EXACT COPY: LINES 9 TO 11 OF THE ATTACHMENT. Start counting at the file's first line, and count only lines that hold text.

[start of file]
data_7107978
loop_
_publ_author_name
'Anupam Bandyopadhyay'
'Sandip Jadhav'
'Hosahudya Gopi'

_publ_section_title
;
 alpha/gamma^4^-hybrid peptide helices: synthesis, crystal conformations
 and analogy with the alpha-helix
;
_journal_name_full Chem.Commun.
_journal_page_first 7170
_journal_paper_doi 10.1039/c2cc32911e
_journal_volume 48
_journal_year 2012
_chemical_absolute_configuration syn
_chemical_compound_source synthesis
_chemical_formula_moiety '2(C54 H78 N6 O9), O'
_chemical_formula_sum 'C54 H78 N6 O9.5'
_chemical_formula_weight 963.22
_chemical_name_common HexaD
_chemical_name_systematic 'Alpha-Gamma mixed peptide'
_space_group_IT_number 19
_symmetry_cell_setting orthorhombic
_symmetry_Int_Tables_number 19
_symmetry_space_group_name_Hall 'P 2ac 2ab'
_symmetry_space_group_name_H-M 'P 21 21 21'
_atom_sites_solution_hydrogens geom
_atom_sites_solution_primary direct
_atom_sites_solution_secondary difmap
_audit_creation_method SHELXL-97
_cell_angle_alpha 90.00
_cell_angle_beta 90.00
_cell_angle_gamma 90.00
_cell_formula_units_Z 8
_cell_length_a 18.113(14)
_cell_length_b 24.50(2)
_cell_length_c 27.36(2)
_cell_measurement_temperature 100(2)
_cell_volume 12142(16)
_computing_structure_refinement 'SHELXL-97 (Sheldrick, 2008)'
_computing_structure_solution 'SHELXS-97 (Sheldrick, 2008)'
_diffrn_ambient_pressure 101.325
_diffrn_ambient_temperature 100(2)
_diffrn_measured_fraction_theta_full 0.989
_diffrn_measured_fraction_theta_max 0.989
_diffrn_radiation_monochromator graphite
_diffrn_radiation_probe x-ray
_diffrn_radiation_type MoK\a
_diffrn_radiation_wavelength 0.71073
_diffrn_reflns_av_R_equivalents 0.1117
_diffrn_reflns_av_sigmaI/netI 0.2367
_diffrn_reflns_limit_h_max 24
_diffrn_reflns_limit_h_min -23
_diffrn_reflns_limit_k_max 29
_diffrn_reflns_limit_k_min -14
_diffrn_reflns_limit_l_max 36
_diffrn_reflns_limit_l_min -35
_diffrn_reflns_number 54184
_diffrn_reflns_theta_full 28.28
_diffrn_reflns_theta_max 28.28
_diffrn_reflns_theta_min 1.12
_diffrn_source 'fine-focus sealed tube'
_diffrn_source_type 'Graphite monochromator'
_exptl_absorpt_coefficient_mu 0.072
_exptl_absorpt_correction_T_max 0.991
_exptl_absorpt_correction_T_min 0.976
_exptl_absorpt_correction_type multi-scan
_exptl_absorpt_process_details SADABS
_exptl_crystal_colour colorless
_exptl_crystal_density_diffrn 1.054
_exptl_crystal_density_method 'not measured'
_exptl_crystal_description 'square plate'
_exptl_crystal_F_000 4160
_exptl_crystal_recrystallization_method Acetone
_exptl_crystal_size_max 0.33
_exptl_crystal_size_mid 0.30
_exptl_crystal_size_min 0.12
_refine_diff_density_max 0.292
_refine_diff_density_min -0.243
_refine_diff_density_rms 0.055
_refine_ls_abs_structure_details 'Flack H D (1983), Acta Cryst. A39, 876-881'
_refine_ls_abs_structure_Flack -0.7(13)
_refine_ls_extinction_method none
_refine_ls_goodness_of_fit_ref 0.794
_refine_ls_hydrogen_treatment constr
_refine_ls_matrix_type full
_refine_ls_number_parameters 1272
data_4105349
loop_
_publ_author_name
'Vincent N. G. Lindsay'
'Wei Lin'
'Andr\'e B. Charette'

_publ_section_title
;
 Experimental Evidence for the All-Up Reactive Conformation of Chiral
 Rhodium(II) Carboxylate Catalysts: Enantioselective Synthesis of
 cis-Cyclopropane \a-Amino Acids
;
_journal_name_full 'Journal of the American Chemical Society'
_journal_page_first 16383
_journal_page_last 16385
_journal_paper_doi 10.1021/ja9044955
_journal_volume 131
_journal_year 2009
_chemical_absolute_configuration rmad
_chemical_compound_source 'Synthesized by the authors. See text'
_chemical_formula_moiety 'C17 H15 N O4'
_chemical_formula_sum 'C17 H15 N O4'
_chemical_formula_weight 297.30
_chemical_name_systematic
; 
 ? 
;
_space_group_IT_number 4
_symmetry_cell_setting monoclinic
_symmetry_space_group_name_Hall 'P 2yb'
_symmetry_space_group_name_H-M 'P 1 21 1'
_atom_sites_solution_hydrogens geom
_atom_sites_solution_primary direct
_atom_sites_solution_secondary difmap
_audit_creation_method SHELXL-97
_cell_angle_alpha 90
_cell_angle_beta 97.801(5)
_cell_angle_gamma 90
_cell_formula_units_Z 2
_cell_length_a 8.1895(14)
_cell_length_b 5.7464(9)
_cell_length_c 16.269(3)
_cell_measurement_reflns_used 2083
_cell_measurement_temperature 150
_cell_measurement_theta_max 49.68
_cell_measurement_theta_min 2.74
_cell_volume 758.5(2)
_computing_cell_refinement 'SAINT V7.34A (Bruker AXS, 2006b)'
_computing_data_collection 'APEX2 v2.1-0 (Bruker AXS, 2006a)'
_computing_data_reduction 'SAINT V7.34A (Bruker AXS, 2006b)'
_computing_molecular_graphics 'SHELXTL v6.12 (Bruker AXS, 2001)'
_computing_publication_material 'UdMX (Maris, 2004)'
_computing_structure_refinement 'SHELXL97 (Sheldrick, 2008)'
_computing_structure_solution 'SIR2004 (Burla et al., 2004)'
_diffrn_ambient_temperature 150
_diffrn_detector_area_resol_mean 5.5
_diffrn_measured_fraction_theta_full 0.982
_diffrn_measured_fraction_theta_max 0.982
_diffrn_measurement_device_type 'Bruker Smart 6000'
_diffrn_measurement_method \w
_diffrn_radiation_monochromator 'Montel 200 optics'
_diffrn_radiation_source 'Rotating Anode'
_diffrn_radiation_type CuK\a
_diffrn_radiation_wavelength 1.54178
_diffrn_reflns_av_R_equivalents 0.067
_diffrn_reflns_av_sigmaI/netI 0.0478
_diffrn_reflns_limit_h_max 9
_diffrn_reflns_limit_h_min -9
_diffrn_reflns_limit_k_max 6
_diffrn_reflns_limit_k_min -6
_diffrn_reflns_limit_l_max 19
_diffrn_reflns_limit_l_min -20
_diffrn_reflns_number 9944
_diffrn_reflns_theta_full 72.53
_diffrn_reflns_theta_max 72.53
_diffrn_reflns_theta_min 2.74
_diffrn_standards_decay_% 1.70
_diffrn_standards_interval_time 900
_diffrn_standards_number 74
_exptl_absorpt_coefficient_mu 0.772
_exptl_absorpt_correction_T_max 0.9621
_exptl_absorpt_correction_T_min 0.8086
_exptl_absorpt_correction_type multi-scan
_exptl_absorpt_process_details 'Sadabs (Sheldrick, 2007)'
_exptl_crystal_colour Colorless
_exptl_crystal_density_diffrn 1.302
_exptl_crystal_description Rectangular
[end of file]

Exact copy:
 alpha/gamma^4^-hybrid peptide helices: synthesis, crystal conformations
 and analogy with the alpha-helix
;